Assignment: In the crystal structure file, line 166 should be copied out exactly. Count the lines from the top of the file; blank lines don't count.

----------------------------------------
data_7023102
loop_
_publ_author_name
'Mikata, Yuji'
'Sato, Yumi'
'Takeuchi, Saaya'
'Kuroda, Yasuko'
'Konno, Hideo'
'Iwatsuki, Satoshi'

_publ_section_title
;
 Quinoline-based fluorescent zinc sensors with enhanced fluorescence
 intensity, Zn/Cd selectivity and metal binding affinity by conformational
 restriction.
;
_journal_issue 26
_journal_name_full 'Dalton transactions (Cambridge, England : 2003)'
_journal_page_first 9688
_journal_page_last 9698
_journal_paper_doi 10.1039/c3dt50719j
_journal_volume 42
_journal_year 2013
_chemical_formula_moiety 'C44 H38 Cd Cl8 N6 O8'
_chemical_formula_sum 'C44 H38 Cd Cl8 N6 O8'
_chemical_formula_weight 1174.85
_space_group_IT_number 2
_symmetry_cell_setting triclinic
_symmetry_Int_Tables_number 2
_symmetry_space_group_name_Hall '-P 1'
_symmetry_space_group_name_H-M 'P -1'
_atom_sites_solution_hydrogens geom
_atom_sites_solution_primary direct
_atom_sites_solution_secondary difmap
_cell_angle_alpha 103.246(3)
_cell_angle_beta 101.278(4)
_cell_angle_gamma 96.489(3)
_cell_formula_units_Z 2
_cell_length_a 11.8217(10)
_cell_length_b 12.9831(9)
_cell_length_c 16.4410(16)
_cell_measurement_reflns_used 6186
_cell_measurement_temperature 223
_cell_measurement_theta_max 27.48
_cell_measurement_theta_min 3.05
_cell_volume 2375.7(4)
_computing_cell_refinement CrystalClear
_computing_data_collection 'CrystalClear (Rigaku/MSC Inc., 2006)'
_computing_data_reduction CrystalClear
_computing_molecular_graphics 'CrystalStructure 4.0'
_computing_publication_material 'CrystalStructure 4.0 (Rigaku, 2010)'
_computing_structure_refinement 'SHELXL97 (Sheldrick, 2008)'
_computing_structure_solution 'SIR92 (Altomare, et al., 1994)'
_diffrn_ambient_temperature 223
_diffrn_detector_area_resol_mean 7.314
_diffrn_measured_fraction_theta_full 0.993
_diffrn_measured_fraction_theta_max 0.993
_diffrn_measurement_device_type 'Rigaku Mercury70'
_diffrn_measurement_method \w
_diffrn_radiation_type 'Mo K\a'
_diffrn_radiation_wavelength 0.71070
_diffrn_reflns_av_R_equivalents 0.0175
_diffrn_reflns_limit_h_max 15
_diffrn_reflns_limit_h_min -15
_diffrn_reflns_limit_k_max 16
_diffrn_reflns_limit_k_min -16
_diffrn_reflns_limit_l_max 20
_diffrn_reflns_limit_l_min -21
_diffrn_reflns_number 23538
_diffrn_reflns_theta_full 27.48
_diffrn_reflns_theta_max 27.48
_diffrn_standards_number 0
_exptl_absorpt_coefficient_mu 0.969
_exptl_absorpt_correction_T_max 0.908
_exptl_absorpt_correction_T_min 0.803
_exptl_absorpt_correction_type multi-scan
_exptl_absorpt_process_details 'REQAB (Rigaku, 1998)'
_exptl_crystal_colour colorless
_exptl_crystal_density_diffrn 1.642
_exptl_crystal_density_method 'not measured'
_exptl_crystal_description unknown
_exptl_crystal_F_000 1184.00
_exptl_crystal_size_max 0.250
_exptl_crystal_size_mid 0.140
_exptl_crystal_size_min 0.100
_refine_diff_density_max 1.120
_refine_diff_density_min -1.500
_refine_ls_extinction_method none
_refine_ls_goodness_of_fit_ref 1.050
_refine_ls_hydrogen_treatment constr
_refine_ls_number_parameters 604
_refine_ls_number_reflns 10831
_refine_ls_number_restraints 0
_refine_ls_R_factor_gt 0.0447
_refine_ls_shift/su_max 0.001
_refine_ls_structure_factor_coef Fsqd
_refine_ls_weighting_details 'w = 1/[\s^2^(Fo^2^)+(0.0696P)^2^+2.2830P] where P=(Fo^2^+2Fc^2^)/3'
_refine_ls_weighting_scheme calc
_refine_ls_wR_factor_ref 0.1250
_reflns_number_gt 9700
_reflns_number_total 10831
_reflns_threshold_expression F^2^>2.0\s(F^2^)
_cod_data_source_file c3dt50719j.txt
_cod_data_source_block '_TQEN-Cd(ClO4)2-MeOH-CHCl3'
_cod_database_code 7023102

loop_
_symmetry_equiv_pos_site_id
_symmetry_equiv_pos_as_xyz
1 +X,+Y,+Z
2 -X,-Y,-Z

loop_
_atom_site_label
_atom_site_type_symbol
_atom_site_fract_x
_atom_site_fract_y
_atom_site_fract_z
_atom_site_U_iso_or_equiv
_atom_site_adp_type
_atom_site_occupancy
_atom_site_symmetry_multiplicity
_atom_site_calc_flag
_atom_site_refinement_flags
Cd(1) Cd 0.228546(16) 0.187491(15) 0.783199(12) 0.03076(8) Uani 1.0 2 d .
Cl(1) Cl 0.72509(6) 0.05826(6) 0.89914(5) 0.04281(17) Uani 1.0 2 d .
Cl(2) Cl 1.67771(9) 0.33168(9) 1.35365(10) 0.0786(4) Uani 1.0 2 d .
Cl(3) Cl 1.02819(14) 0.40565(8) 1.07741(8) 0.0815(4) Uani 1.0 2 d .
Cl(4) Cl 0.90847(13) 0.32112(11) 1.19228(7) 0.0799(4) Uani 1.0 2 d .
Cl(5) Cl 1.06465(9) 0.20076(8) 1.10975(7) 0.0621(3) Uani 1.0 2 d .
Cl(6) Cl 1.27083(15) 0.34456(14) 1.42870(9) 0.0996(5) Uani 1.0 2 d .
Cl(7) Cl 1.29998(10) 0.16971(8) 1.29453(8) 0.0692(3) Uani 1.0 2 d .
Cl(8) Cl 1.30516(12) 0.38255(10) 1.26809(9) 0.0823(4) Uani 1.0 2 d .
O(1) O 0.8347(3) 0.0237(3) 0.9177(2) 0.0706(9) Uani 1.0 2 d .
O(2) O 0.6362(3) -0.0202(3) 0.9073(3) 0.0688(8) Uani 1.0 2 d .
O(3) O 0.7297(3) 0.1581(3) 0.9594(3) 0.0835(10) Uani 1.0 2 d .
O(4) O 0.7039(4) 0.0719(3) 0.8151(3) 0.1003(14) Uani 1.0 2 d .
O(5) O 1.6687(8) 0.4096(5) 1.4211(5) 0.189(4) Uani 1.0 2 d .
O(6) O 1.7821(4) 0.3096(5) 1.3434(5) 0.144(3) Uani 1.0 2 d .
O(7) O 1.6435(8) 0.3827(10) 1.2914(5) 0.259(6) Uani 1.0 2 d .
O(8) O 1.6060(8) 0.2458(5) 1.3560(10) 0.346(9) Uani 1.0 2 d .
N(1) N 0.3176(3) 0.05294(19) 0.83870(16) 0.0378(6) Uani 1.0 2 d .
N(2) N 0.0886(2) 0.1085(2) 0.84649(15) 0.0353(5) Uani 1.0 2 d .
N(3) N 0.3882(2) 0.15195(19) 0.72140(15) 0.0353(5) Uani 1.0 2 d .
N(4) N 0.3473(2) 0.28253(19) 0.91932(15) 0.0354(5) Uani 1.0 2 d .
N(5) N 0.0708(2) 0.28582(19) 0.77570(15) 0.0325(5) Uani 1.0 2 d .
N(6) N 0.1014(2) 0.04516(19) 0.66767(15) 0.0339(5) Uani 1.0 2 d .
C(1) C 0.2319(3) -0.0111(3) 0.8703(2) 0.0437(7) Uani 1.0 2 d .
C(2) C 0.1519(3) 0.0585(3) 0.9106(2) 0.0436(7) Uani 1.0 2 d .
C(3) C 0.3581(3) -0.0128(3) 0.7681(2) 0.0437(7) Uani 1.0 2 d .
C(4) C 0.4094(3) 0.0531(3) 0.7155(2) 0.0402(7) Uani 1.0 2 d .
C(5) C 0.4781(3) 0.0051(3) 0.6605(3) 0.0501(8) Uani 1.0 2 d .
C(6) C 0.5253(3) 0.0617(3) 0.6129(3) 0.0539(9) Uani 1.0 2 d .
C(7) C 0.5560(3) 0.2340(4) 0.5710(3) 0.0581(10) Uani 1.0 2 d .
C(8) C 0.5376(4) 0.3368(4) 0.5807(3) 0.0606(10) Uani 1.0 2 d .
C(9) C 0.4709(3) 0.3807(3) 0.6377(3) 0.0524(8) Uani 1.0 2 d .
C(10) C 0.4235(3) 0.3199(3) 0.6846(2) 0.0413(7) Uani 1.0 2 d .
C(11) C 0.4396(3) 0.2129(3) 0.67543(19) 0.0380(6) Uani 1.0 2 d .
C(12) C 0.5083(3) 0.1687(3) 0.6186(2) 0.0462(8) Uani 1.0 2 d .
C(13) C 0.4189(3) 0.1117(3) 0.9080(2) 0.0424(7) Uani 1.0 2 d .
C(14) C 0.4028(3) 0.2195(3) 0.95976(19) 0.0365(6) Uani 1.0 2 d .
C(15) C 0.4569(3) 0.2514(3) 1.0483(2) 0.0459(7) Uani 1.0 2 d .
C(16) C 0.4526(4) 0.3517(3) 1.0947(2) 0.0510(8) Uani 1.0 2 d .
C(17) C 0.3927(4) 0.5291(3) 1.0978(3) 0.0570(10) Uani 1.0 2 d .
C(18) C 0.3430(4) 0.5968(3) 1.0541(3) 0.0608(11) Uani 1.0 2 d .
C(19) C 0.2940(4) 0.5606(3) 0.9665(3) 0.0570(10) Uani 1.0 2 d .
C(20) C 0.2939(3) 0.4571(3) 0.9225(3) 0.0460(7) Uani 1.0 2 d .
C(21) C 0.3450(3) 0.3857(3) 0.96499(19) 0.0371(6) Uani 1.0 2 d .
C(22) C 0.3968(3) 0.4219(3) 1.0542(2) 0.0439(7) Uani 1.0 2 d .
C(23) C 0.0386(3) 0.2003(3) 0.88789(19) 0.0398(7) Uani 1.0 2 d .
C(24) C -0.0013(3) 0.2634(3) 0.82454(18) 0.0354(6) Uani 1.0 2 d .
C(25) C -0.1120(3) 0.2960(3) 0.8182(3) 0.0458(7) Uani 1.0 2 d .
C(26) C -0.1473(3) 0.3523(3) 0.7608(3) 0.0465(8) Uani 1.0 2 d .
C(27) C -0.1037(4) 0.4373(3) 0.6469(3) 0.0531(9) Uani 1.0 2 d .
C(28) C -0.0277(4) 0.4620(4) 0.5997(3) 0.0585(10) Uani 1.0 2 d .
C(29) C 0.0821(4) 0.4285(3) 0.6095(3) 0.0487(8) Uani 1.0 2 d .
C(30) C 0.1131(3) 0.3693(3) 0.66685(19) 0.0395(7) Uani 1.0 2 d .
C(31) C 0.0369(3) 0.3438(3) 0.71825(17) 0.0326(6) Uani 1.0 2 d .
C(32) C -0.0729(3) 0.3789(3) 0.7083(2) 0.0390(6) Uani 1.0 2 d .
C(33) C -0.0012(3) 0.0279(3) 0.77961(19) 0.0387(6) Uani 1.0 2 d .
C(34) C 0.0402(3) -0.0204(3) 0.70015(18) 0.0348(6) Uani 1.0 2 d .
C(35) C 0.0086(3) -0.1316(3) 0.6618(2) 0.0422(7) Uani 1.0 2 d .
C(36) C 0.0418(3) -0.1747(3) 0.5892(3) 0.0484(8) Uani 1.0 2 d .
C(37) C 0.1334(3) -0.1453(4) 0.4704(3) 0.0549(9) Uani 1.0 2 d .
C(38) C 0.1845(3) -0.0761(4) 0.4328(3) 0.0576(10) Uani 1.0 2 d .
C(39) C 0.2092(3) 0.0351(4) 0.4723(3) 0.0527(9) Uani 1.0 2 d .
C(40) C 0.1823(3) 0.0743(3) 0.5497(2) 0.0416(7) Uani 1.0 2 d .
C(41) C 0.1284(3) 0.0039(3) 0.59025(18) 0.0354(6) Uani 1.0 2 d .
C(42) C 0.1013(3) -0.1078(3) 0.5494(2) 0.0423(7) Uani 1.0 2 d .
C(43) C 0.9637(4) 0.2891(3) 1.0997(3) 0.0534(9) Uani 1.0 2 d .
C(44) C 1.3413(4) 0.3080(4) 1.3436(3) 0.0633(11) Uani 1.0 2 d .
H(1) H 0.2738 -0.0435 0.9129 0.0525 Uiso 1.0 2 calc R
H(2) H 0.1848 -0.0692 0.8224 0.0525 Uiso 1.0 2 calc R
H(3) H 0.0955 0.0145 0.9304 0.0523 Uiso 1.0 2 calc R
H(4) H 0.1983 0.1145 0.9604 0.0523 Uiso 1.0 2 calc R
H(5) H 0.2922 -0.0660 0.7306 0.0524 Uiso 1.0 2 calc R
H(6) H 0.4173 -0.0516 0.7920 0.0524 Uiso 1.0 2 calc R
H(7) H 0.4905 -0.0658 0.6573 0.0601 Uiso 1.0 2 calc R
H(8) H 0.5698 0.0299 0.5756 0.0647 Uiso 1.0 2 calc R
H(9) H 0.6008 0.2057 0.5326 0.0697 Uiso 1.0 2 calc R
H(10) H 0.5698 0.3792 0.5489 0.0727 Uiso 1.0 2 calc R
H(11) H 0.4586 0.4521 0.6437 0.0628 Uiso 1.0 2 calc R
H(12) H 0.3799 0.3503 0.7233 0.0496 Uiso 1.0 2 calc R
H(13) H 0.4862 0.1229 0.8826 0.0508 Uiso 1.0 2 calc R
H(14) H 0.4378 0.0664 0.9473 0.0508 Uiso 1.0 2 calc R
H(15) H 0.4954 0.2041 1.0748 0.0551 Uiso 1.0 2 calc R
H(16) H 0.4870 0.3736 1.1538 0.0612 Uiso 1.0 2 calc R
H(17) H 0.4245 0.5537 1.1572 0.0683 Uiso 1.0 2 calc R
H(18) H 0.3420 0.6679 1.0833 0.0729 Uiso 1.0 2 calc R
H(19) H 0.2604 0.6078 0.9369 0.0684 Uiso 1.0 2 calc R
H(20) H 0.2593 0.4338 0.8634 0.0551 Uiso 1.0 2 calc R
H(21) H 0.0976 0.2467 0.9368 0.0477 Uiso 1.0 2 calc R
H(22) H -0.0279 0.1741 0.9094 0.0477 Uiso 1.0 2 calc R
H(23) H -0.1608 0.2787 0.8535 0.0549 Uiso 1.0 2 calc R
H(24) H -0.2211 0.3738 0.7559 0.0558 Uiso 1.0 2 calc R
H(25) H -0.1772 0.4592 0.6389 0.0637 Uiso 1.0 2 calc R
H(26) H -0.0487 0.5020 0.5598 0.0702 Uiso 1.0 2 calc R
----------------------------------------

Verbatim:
C(22) C 0.3968(3) 0.4219(3) 1.0542(2) 0.0439(7) Uani 1.0 2 d .